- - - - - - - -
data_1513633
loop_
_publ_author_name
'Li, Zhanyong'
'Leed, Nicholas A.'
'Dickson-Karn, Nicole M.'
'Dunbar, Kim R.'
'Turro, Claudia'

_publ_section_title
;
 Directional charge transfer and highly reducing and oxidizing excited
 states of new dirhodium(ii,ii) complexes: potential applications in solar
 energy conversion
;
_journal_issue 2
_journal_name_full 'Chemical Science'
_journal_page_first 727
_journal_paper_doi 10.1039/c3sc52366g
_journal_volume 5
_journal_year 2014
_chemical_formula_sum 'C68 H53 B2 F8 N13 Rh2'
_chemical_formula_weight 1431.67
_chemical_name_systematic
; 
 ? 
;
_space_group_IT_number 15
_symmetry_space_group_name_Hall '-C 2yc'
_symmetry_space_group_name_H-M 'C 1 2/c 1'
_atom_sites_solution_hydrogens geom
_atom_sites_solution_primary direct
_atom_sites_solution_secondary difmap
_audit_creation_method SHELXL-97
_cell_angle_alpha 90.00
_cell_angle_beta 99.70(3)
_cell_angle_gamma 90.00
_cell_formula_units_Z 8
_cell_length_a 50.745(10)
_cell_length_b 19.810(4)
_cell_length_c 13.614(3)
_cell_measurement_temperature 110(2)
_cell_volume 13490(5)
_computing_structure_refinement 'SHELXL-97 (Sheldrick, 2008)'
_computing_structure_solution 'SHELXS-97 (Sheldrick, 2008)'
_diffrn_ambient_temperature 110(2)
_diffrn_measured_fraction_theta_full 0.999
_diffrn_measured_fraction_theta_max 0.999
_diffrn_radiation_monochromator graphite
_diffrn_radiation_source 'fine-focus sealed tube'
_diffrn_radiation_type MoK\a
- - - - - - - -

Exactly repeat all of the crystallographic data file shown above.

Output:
data_1513633
loop_
_publ_author_name
'Li, Zhanyong'
'Leed, Nicholas A.'
'Dickson-Karn, Nicole M.'
'Dunbar, Kim R.'
'Turro, Claudia'

_publ_section_title
;
 Directional charge transfer and highly reducing and oxidizing excited
 states of new dirhodium(ii,ii) complexes: potential applications in solar
 energy conversion
;
_journal_issue 2
_journal_name_full 'Chemical Science'
_journal_page_first 727
_journal_paper_doi 10.1039/c3sc52366g
_journal_volume 5
_journal_year 2014
_chemical_formula_sum 'C68 H53 B2 F8 N13 Rh2'
_chemical_formula_weight 1431.67
_chemical_name_systematic
; 
 ? 
;
_space_group_IT_number 15
_symmetry_space_group_name_Hall '-C 2yc'
_symmetry_space_group_name_H-M 'C 1 2/c 1'
_atom_sites_solution_hydrogens geom
_atom_sites_solution_primary direct
_atom_sites_solution_secondary difmap
_audit_creation_method SHELXL-97
_cell_angle_alpha 90.00
_cell_angle_beta 99.70(3)
_cell_angle_gamma 90.00
_cell_formula_units_Z 8
_cell_length_a 50.745(10)
_cell_length_b 19.810(4)
_cell_length_c 13.614(3)
_cell_measurement_temperature 110(2)
_cell_volume 13490(5)
_computing_structure_refinement 'SHELXL-97 (Sheldrick, 2008)'
_computing_structure_solution 'SHELXS-97 (Sheldrick, 2008)'
_diffrn_ambient_temperature 110(2)
_diffrn_measured_fraction_theta_full 0.999
_diffrn_measured_fraction_theta_max 0.999
_diffrn_radiation_monochromator graphite
_diffrn_radiation_source 'fine-focus sealed tube'
_diffrn_radiation_type MoK\a